A year of exploration


Bicycle/pedestrian paths, like the Mount Vernon Trail, symbolize wide-open possibilities for exploration.

It’s already been seven days since the calendar turned to 2016. That means it’s time to hold myself accountable again in the form of some new year’s resolutions.

A lot of people don’t bother with them, but I find them helpful as a step in the direction of self-improvement. Before I even get to mine, here are a couple of tidbits:

If you’re a resolution-maker, you’re among the estimated 40 percent or so of Americans who set out with good intentions. For whatever reason, only about 8 percent succeed in keeping them, according to University of Scranton research.

The most popular resolutions? Again, according to the Scranton researchers:

Lose Weight
Getting Organized
Spend Less, Save More
Enjoy Life to the Fullest
Staying Fit and Healthy
Learn Something Exciting
Quit Smoking
Help Others in Their Dreams
Fall in Love
Spend More Time with Family

I suppose No. 1 could easily make my list, but I’m going to keep that in the back of my mind in deference to a couple of others I’m giving higher priority.

This year, I want to focus on two things: 1. Getting out of town. 2. Trying new things.

Together they go well with an overall intention to just explore. Given my new retirement status, I don’t think getting out of town should pose much of an obstacle. It’s common for new retirees to want to travel, and certainly I want to do that too. But I’m thinking more modestly — just get out and about to places like Multnomah Falls, Silver Creek Falls, the Columbia River Gorge.

Trying new things is a complementary mindset. Already, I’ve joined Lori in a new Saturday morning activity — a cycling class at our local gym. I expect there will be plenty more things that fall in my lap or that I seek out.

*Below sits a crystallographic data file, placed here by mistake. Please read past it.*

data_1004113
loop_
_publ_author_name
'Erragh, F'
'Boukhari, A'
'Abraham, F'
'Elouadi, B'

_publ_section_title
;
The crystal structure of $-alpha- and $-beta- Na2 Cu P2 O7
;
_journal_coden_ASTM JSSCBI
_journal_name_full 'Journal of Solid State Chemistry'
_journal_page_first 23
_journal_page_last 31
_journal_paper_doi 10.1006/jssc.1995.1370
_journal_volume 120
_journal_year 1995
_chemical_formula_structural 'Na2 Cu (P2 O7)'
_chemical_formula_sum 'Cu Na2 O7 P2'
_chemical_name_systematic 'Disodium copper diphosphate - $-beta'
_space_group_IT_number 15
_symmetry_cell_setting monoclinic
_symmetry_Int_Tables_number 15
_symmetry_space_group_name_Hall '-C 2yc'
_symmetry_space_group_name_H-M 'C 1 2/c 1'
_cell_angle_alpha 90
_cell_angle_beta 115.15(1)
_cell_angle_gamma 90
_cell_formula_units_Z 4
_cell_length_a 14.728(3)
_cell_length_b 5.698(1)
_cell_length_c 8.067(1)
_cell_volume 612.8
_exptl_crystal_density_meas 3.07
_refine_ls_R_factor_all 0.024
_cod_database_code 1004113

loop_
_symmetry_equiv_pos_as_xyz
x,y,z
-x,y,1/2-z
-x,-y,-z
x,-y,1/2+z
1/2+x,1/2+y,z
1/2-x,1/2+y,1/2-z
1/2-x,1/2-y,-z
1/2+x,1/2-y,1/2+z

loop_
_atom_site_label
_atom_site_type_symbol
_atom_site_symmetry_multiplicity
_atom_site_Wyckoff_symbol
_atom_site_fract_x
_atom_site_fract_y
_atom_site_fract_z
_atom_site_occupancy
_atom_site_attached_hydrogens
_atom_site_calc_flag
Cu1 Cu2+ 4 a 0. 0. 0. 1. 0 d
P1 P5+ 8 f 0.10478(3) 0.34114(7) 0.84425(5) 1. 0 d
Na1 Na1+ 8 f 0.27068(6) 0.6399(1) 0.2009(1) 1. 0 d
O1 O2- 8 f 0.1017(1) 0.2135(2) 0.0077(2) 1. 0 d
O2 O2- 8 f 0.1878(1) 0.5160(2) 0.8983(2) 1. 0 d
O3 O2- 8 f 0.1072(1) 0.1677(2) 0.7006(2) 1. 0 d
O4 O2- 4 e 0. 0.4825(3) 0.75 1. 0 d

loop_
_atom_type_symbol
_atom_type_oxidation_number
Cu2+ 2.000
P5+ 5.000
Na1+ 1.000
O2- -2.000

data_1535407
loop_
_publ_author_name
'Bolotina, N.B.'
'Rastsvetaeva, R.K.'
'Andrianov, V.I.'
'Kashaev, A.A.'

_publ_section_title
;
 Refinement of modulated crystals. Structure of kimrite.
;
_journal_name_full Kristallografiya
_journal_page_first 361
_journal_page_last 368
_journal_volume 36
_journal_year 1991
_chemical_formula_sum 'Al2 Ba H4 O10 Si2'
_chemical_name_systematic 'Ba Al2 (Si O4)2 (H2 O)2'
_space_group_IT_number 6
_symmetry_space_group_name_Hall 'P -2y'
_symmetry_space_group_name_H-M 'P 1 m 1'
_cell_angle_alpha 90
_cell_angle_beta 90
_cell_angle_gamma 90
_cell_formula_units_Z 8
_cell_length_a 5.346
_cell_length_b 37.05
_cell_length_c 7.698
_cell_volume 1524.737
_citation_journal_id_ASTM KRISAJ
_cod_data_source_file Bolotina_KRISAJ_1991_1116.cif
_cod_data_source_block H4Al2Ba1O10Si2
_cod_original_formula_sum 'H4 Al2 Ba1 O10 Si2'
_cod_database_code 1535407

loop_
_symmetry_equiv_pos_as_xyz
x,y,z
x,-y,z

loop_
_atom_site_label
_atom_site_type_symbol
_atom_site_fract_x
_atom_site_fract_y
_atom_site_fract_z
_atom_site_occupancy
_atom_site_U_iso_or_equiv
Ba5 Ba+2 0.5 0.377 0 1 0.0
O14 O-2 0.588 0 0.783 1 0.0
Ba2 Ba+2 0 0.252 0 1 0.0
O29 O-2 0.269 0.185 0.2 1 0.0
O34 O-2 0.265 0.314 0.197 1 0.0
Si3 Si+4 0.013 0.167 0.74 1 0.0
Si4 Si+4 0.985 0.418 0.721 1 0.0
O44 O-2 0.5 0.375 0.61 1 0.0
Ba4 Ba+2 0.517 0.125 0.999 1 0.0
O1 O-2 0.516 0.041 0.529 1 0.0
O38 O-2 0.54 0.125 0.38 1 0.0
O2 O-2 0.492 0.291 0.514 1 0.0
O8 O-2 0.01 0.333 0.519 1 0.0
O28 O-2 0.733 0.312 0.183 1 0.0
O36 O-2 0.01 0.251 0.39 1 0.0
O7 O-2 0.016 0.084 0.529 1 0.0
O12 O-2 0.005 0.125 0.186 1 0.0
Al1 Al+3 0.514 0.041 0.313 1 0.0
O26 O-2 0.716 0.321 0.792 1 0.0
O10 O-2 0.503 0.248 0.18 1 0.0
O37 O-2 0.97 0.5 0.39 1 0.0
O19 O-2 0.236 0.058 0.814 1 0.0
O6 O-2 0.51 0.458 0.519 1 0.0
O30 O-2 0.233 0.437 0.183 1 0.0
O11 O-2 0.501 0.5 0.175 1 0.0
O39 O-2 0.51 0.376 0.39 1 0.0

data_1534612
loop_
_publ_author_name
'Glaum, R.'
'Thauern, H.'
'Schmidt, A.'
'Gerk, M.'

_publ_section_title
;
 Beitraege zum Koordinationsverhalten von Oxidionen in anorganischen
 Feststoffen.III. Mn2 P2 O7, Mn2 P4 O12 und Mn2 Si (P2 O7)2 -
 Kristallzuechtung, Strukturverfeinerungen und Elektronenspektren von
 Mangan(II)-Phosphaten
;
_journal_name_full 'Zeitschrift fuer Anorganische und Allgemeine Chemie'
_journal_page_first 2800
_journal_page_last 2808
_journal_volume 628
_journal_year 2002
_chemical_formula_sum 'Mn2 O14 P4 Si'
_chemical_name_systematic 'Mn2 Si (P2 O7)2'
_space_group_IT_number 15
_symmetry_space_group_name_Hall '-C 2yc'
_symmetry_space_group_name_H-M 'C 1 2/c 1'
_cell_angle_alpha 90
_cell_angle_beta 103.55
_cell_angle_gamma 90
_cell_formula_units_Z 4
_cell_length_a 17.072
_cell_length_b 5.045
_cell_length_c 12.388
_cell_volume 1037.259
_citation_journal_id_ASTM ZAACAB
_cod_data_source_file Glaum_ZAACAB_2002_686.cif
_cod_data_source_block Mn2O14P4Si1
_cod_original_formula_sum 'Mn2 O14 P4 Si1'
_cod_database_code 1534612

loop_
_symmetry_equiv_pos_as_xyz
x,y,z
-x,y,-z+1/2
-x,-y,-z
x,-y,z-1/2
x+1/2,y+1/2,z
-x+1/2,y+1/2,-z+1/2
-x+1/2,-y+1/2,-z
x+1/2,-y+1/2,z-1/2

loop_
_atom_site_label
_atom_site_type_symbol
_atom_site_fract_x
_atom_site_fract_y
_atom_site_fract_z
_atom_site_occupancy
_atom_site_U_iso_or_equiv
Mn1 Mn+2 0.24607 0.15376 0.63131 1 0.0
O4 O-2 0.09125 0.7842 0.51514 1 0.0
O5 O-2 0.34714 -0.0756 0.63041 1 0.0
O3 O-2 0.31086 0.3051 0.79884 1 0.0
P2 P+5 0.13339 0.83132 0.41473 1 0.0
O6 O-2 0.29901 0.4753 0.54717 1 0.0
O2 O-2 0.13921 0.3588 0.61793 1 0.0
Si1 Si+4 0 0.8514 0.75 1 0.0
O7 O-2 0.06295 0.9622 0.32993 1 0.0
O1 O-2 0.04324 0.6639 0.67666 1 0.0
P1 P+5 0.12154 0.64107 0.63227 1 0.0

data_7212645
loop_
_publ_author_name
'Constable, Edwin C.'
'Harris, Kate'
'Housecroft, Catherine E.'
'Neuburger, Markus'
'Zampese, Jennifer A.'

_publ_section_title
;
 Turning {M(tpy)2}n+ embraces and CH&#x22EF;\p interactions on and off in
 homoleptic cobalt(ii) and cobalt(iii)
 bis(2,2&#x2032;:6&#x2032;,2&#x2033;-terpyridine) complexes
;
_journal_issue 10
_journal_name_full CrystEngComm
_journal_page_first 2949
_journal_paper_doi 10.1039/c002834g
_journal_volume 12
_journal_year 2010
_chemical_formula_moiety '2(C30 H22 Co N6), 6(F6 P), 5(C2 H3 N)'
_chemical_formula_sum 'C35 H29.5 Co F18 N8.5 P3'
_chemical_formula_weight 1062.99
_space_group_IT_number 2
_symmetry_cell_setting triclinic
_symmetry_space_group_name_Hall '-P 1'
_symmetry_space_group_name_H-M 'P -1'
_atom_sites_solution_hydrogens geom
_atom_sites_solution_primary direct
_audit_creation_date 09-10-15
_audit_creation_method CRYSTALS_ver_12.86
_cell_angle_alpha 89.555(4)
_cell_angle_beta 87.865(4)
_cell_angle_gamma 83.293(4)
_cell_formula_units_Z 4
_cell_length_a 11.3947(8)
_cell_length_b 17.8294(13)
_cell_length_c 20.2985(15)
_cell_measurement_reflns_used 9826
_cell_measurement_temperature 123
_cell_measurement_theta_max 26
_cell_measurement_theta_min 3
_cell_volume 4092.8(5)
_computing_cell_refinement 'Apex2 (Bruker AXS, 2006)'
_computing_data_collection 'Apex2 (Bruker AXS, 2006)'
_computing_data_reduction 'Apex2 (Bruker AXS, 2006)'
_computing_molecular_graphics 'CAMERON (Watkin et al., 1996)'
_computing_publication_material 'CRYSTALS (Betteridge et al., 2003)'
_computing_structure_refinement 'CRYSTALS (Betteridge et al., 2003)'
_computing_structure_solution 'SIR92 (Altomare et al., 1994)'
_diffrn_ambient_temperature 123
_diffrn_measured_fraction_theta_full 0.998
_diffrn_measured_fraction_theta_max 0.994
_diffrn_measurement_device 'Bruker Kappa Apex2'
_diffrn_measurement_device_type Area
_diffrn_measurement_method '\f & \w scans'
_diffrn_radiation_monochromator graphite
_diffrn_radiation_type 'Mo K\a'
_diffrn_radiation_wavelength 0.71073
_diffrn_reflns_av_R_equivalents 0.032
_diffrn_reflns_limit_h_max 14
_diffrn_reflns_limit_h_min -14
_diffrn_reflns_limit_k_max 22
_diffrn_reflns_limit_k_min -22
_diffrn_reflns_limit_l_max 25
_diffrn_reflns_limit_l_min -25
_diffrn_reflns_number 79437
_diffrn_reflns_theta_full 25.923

I don’t know that these twin objectives have anything to do with self-improvement, other than to keep my mind open rather than closed.

As for last year, I settled on three things: Patience, portions and people.

Patience was about trying to accept that a lot of things are beyond my control, so why not just let it go.

Portions was about restraint, about being more watchful of how much I ate, even if — or, rather, especially if — it was a favorite food.

People was about making more connections in person instead of becoming overly reliant on digital communications.


Connecting with former co-worker Jackie Weatherspoon over coffee was a direct result of my vow to spend more “face time” with people in 2015.

Being honest with myself, I fell short too many times with the first and the second. I think I did pretty well with the third, though, and I plan to continue building on that “face time” with assorted friends, co-workers and new acquaintances.

A final pledge. Here’s my list of non-resolutions: no neck tattoo or neck beard; no man bun, ponytail or dreadlocks; no nose ring or earlobe plugs; no passing gas in elevators.

Want help setting your own 2016 goals? Here’s a post from a year ago on Forbes.com: “4 Simple Goal Setting Ideas for 2015”



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